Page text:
Seed germination

Germination challenges

Not all seeds germinate, for various reasons. This is an important topic in horticulture, but it has so far been very difficult to trace explanations down to the cellular level, not at least because it is difficult to predict which single seed out of e.g. 100 seeds will not germinate. In this case study we address several microscopy solutions for seed germination research.

Timelapse imaging

With time-lapse imaging, the germination of garden cress seeds was documented. This method allows for very precise reconstructions of germination of individual seeds, and of whole batches. Single seeds could be selected for further microscopical analysis, based on the germination behaviour as reported by the timelapse imaging.

'Consistence Barendrecht: for deeper insights in seeds'

Cell death and reduced germination

Exogenenous gibbererellins inhibit coffee seed germination and cause cell death in the embryo, as was found with cryoplaning SEM analysis. For more details see the original publication in Journal of Experimental Botany, Vol. 56, No. 413, pp. 1029-1038.

Exogenous gibberellins inhibit coffee (Coffea arabica cv. Rubi) seed germination and cause cell death in the embryo. Method: cryoplaning SEM. Amaral da Silva et al., 2005

Seed mucilage

Many plant seeds have seeds that excrete mucilage upon rehydration. Mucilage hydrocolloids often consist of carbohydrate polymer material, such as cellulose microfibrils in case of the garden cress shwon here.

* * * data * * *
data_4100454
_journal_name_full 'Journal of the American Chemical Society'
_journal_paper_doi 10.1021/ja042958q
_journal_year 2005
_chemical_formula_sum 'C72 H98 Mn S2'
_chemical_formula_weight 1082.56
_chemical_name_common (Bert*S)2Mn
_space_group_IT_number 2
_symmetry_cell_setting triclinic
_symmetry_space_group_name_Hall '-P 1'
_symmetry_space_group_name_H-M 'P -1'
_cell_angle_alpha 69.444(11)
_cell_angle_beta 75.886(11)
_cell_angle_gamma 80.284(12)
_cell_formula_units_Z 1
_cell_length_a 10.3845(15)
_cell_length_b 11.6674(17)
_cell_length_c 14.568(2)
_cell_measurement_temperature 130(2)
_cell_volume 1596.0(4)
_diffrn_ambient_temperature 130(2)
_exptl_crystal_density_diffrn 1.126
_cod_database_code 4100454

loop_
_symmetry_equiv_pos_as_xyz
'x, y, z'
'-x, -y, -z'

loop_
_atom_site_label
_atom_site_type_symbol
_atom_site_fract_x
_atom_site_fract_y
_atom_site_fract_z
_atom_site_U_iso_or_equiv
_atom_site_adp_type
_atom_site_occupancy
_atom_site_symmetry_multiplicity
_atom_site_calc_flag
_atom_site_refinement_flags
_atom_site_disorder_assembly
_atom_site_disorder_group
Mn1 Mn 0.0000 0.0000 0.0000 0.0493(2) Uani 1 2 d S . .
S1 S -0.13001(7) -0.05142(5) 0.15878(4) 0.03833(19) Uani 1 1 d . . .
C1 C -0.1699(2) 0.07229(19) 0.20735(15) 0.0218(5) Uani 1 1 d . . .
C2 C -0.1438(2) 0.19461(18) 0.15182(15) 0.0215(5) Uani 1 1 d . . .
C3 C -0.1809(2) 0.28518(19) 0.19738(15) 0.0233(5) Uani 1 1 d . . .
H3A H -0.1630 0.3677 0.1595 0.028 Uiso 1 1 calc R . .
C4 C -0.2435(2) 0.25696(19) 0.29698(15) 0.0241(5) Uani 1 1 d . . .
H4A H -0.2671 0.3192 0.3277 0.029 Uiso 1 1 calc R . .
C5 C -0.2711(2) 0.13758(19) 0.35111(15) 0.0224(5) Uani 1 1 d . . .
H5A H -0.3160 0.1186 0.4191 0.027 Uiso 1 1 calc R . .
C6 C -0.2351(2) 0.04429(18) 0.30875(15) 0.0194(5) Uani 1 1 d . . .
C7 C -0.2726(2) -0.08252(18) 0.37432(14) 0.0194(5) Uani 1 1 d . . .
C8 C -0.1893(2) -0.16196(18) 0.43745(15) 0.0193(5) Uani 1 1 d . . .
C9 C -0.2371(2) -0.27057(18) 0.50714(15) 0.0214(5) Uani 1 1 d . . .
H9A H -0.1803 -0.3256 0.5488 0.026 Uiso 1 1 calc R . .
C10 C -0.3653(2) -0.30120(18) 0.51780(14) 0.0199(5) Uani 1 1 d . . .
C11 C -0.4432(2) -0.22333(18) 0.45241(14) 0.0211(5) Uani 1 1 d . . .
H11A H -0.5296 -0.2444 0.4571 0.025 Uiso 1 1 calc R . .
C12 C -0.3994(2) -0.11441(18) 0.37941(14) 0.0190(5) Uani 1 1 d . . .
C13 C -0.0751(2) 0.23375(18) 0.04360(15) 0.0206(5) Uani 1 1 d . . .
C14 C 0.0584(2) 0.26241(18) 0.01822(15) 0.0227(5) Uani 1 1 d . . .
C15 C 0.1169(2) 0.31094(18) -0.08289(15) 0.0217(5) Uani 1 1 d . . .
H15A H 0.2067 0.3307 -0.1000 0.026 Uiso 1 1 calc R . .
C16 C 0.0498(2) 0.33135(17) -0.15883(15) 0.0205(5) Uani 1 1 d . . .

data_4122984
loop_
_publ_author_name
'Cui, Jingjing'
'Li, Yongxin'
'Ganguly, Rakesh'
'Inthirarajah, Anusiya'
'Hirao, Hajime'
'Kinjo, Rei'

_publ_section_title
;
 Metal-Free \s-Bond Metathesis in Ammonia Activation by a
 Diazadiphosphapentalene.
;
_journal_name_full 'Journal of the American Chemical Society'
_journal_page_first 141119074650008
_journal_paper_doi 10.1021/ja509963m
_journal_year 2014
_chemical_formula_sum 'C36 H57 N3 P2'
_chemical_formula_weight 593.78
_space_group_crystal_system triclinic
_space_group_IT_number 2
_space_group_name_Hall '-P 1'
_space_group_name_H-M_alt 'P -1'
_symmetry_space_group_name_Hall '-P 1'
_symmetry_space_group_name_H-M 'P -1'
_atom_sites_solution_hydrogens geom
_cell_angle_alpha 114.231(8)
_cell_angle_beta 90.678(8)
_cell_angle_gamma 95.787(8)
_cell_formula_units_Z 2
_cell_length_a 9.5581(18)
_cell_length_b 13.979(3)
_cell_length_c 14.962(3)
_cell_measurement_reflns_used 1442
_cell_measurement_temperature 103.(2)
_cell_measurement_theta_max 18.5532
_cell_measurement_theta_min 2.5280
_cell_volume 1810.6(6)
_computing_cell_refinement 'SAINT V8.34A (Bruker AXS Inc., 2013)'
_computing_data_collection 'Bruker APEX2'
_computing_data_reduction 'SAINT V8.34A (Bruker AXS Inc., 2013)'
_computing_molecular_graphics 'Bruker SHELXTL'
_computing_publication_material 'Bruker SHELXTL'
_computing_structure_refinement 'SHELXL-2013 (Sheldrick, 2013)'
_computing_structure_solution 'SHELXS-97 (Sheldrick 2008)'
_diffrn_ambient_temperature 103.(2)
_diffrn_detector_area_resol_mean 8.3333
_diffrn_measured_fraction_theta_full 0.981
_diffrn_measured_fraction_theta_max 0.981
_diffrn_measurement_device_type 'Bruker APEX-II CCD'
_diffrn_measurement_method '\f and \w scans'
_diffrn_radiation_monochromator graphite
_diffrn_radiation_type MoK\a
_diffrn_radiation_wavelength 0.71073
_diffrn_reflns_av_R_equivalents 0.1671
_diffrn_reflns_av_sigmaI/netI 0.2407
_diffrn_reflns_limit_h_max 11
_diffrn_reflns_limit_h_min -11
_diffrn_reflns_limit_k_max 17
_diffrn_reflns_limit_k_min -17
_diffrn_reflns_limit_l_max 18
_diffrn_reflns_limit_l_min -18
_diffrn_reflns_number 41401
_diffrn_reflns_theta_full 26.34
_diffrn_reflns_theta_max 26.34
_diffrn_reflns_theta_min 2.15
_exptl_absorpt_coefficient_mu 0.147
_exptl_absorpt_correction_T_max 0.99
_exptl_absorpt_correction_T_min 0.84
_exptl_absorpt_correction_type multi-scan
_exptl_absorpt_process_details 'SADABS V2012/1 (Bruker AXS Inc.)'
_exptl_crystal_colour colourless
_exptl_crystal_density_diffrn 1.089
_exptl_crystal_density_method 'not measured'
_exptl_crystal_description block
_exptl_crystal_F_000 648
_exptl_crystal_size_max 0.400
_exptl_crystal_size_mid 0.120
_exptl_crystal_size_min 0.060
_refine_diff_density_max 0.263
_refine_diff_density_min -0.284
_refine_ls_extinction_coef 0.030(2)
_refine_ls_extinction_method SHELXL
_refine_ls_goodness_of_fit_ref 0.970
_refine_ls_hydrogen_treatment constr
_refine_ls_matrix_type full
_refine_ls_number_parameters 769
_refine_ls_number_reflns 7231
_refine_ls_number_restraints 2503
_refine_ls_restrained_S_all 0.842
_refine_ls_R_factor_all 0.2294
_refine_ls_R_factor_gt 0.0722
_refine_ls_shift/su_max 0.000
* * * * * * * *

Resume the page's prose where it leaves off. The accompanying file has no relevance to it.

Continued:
Post-mortem seed analysis

After 25 days, well after germination of the surrounding seeds, a non-germinated garden cress seed was investigated with cryoplaning SEM.  Apparently, most of the cells of the seed examined were dead at the moment of cryo-fixation, as could be judged from loss of compartmentalisation within the cells. Although most cells were dead, still some cell showed compartmentalisation, which is one of the best signs of life.

Cryo-SEM image of a not germinated garden cress seed (Lepidium sativum). Image width is 260 µm. Photo by Jaap Nijsse.
Cryo-SEM image of a not germinated garden cress seed (Lepidium sativum). Image width is 52 µm. Photo by Jaap Nijsse.

Seed research at Consistence

At the Consistence lab, but also at the test locations of our customers, timelapse imaging can be applied at various length and time scales. Cryoplaning SEM and other microscopical analysis methods have proven their value for subsequent deeper insights.

SEM stereo image of lettuce seed (Lactuca sativa)

Stereo Image of lettuce seed

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Our aim is to provide world class microstructural insights and we are happy to receive feedback. Contact us for more information if this page is relevant for your research. Free use of the images and content of this webpage is permitted with reference to Consistence.